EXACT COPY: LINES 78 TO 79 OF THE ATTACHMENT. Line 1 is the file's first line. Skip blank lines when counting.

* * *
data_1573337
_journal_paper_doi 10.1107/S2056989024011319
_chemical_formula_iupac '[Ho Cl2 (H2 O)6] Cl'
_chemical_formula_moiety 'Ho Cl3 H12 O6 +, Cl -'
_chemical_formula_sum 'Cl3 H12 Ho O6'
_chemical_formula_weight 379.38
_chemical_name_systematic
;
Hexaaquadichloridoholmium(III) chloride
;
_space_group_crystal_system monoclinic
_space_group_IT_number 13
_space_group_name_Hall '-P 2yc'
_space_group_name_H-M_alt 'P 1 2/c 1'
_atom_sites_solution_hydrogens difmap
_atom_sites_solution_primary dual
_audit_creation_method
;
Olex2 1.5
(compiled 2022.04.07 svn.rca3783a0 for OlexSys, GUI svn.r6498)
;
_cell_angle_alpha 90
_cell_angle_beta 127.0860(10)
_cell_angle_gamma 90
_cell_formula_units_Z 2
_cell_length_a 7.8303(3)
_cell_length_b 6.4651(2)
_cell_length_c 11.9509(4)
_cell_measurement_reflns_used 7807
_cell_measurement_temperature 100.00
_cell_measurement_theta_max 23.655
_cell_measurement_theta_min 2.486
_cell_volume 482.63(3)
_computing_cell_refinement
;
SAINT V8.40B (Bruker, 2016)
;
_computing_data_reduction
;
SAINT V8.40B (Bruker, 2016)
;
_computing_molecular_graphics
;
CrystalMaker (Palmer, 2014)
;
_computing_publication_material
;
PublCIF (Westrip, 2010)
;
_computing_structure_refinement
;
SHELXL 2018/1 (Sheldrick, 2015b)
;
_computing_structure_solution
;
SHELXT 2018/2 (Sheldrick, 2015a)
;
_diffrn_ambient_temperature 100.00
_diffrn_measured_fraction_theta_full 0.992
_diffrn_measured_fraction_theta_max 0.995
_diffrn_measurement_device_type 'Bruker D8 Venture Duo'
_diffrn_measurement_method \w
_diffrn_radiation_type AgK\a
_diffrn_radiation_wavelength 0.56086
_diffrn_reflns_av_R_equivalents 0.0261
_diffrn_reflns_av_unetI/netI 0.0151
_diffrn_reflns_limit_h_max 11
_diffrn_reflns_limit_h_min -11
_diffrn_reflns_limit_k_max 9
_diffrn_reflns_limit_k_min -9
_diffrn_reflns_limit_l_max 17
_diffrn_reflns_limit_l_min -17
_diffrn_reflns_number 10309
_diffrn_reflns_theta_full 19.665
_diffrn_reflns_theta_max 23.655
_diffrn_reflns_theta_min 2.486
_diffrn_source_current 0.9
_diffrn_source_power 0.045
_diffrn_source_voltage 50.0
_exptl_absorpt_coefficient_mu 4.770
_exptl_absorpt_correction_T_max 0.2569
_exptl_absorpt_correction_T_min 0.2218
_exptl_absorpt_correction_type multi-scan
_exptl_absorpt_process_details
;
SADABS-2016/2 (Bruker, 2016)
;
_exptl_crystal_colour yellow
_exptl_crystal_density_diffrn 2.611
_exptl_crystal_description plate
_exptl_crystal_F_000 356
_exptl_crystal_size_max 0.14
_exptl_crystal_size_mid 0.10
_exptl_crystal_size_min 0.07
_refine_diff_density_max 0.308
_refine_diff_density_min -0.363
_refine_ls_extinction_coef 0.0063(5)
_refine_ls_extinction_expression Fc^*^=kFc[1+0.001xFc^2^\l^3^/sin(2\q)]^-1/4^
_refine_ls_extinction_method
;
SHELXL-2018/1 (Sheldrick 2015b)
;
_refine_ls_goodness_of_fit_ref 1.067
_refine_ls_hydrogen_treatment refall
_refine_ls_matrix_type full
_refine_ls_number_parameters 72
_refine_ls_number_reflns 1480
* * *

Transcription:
_diffrn_source_power 0.045
_diffrn_source_voltage 50.0